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  • Writer's pictureCollin Souter

Week # 45: "Toy Story"

(Originally published on 1/26/23, an oversight)


Toy Story

Run time: 81 min.

Release Date: November 22, 1995.

Where/when I first saw it: In the theater. Not sure where.

How I watched it today: Blu-ray, Sunday afternoon

Twenty-seven years have gone by since Disney/Pixar released the first “Toy Story,” which showed the studio made the wisest investment during this period by expanding their output and putting it in the hands of young, innovative dreamers. While Disney got lost putting so much effort into a tired formula picture (“Pocahontas”), Pixar leap-frogged several hops into the future by creating an astonishing new world that feels familiar to its young audience (no castles or cute animals) and timeless for all. With a loose and charming score by Randy Newman and flawless voice work across the board, “Toy Story” made everything amazing about it look so easy to pull off. Like “Snow White” and “The LIttle Mermaid” before it–two other high watermarks in the history of animation–much of “Toy Story” gets taken for granted now.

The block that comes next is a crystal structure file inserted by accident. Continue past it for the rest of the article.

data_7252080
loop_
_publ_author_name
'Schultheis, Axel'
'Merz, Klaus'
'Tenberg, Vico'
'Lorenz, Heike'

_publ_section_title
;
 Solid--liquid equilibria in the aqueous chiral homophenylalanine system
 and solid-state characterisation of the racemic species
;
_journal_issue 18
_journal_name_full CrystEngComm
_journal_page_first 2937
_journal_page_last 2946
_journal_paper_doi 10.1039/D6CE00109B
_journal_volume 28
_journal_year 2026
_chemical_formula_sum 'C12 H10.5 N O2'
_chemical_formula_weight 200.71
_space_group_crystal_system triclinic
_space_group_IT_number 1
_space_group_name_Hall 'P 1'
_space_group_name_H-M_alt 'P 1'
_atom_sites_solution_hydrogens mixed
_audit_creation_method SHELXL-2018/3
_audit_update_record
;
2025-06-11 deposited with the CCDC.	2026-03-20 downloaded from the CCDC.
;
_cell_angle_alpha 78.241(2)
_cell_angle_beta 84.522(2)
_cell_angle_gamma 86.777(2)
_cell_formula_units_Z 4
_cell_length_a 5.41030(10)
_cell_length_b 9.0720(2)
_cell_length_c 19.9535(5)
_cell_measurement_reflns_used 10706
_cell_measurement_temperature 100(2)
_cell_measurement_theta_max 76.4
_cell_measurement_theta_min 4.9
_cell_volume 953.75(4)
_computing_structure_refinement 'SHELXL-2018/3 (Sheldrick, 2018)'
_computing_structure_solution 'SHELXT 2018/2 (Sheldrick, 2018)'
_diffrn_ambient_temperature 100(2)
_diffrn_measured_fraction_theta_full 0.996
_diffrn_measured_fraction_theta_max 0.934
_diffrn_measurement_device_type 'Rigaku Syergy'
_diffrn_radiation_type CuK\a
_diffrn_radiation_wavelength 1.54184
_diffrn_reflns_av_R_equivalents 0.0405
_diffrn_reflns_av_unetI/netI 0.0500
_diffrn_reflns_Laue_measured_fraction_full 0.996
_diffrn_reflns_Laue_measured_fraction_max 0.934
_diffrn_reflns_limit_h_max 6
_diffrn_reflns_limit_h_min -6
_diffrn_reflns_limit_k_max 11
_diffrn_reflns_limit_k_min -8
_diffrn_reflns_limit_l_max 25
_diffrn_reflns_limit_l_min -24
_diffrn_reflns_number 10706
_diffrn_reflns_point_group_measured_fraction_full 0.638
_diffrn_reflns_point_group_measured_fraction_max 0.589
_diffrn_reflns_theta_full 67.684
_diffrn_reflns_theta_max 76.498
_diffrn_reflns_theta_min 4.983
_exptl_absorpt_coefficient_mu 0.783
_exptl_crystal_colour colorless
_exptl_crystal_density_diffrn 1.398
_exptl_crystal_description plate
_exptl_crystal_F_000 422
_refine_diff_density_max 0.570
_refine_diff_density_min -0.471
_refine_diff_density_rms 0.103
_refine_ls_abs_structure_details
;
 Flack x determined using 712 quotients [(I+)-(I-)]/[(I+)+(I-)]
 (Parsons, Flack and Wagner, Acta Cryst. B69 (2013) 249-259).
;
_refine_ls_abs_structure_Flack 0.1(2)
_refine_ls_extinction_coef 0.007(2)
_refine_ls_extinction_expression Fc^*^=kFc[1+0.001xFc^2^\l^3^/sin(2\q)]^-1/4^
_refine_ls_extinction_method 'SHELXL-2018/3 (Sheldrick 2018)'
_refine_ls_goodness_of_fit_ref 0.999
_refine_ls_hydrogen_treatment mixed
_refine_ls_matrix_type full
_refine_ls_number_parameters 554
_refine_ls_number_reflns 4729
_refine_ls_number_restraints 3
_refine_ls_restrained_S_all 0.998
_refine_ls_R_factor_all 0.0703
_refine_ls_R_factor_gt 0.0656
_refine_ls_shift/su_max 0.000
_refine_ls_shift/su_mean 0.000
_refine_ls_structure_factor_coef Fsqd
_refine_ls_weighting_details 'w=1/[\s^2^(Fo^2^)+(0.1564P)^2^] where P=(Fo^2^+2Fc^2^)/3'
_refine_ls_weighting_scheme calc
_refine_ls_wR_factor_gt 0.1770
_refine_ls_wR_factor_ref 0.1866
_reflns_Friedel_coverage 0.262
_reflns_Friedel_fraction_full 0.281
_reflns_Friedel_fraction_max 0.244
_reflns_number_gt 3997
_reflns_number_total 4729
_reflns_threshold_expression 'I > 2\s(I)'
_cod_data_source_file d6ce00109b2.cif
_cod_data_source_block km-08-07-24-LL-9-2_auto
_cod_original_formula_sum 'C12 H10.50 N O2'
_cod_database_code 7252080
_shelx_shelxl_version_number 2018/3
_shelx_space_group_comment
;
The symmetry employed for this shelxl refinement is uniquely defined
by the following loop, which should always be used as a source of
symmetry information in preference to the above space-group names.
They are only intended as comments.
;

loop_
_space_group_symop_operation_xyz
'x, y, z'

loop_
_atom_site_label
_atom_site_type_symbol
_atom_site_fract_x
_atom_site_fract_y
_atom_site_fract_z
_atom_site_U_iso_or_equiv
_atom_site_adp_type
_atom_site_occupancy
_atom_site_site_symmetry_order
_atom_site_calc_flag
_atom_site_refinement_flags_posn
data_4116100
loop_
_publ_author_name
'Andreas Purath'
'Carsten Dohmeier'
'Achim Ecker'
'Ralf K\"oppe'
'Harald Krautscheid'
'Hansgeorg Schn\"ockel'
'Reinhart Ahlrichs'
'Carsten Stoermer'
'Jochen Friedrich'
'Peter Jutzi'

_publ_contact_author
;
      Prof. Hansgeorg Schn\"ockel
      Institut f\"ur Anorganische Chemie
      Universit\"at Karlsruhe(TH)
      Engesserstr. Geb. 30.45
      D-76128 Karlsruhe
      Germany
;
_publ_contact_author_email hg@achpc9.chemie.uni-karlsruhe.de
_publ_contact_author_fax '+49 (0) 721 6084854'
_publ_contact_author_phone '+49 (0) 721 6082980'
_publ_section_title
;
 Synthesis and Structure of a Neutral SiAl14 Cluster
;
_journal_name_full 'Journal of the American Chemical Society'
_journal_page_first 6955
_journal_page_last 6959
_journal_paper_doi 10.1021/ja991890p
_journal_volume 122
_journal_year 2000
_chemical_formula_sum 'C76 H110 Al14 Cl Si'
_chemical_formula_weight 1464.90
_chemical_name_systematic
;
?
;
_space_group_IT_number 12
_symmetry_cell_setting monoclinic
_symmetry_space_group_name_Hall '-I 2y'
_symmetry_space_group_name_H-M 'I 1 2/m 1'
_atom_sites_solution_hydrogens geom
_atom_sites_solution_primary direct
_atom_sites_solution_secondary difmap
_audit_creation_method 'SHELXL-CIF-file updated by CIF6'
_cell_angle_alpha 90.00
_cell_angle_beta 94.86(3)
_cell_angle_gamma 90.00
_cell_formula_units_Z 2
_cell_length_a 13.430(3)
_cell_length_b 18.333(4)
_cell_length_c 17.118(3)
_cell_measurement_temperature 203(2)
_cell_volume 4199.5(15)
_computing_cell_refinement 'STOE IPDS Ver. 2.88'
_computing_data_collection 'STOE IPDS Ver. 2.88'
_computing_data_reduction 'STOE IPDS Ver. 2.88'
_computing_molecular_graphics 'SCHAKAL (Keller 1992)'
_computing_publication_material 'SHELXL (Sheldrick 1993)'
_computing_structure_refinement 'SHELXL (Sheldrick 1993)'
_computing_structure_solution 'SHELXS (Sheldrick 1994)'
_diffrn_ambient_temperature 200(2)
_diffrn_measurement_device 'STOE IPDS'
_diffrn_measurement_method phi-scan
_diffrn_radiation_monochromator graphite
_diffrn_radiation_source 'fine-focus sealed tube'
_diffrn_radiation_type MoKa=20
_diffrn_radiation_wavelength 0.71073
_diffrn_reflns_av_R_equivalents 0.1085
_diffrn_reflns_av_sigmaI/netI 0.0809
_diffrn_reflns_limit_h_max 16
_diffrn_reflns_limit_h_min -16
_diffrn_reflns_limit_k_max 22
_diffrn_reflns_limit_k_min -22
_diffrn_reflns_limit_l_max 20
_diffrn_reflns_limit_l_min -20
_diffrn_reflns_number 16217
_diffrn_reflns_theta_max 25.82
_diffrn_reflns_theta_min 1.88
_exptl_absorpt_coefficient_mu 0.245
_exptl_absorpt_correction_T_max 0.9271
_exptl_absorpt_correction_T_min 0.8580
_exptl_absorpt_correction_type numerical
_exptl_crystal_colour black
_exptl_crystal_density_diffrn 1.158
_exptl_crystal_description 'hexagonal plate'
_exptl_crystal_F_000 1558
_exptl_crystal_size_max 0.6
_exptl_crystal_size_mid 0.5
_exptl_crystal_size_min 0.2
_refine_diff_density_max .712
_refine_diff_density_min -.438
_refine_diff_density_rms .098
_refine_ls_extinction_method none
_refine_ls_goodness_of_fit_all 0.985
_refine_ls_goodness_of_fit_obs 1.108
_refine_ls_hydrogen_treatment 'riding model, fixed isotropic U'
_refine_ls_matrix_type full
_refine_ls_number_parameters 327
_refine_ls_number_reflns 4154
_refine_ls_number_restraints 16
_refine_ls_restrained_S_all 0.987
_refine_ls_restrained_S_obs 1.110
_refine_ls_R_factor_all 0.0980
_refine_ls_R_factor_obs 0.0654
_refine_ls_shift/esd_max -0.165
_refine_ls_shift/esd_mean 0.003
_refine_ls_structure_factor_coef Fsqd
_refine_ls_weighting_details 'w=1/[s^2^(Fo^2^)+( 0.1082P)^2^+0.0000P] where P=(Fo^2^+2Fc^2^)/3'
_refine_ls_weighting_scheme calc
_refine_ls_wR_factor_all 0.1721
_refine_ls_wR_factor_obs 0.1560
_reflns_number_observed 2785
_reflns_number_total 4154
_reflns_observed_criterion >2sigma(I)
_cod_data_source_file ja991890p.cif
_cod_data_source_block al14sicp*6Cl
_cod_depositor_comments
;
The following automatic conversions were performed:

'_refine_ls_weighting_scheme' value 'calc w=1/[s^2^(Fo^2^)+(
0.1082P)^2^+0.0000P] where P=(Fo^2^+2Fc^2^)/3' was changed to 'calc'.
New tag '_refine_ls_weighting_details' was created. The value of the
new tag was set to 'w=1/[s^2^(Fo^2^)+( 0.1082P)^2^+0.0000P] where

You have to marvel, though, about what the animators accomplished during this time. Yes, the film is the first of its kind, but that doesn’t mean its age causes the film to come up short in the animation department. Look at the shine on Bo Peep’s skin or the detailed, plastic texture of the dinosaur, or the clever reference to “This Shining” by having the villain Sid’s carpet resemble that of the Overlook Hotel. It wasn’t enough for the animators to make the first computer-generated animated feature film, they pushed each other to make a great one that had to set a high standard for all future films in the genre. No matter when one watches it, there is still something amazing to see here.

It also helps that the script remains insanely clever and a joy to listen to. As Woody and Buzz, Tom Hanks and Tim Allen created a perfect buddy-comedy duo that managed to help the audience care deeply about cheap plastic toys. The emotional lift here when these two characters find themselves soaring through the air together hasn’t lost an ounce of its power or joy. Right smack in the middle of the ‘90s, the Disney studio showed it still had new tricks up its sleeve, and just in time. Without Pixar ushering in a new era of animation at this crucial moment, one has to wonder how Disney would have otherwise persevered creatively.


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